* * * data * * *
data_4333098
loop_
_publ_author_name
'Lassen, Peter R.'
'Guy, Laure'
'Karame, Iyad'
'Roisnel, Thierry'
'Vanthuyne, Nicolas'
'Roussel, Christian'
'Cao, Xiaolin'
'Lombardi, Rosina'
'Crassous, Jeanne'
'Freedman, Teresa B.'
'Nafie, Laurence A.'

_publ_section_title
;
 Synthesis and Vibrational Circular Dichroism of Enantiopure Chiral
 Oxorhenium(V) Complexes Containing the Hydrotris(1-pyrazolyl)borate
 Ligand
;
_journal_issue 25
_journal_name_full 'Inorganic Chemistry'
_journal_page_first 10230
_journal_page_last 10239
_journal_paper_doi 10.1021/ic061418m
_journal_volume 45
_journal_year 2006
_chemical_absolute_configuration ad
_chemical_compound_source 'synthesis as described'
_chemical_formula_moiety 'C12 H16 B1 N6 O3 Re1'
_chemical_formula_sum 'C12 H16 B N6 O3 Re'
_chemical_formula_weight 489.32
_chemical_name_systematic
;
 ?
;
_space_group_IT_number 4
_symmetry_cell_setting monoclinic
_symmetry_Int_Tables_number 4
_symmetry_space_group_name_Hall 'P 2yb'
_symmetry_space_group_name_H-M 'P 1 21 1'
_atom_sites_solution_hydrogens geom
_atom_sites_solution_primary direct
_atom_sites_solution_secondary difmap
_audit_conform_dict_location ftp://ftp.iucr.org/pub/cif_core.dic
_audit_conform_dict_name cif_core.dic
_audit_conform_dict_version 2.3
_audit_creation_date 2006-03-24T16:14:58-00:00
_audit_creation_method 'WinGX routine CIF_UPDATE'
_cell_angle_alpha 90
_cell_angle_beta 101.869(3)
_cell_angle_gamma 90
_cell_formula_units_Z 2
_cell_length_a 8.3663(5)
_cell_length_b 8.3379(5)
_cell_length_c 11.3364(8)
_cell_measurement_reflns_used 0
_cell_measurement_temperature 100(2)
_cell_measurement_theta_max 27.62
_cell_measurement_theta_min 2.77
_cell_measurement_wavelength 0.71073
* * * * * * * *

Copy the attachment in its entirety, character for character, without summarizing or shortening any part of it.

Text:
data_4333098
loop_
_publ_author_name
'Lassen, Peter R.'
'Guy, Laure'
'Karame, Iyad'
'Roisnel, Thierry'
'Vanthuyne, Nicolas'
'Roussel, Christian'
'Cao, Xiaolin'
'Lombardi, Rosina'
'Crassous, Jeanne'
'Freedman, Teresa B.'
'Nafie, Laurence A.'

_publ_section_title
;
 Synthesis and Vibrational Circular Dichroism of Enantiopure Chiral
 Oxorhenium(V) Complexes Containing the Hydrotris(1-pyrazolyl)borate
 Ligand
;
_journal_issue 25
_journal_name_full 'Inorganic Chemistry'
_journal_page_first 10230
_journal_page_last 10239
_journal_paper_doi 10.1021/ic061418m
_journal_volume 45
_journal_year 2006
_chemical_absolute_configuration ad
_chemical_compound_source 'synthesis as described'
_chemical_formula_moiety 'C12 H16 B1 N6 O3 Re1'
_chemical_formula_sum 'C12 H16 B N6 O3 Re'
_chemical_formula_weight 489.32
_chemical_name_systematic
;
 ?
;
_space_group_IT_number 4
_symmetry_cell_setting monoclinic
_symmetry_Int_Tables_number 4
_symmetry_space_group_name_Hall 'P 2yb'
_symmetry_space_group_name_H-M 'P 1 21 1'
_atom_sites_solution_hydrogens geom
_atom_sites_solution_primary direct
_atom_sites_solution_secondary difmap
_audit_conform_dict_location ftp://ftp.iucr.org/pub/cif_core.dic
_audit_conform_dict_name cif_core.dic
_audit_conform_dict_version 2.3
_audit_creation_date 2006-03-24T16:14:58-00:00
_audit_creation_method 'WinGX routine CIF_UPDATE'
_cell_angle_alpha 90
_cell_angle_beta 101.869(3)
_cell_angle_gamma 90
_cell_formula_units_Z 2
_cell_length_a 8.3663(5)
_cell_length_b 8.3379(5)
_cell_length_c 11.3364(8)
_cell_measurement_reflns_used 0
_cell_measurement_temperature 100(2)
_cell_measurement_theta_max 27.62
_cell_measurement_theta_min 2.77
_cell_measurement_wavelength 0.71073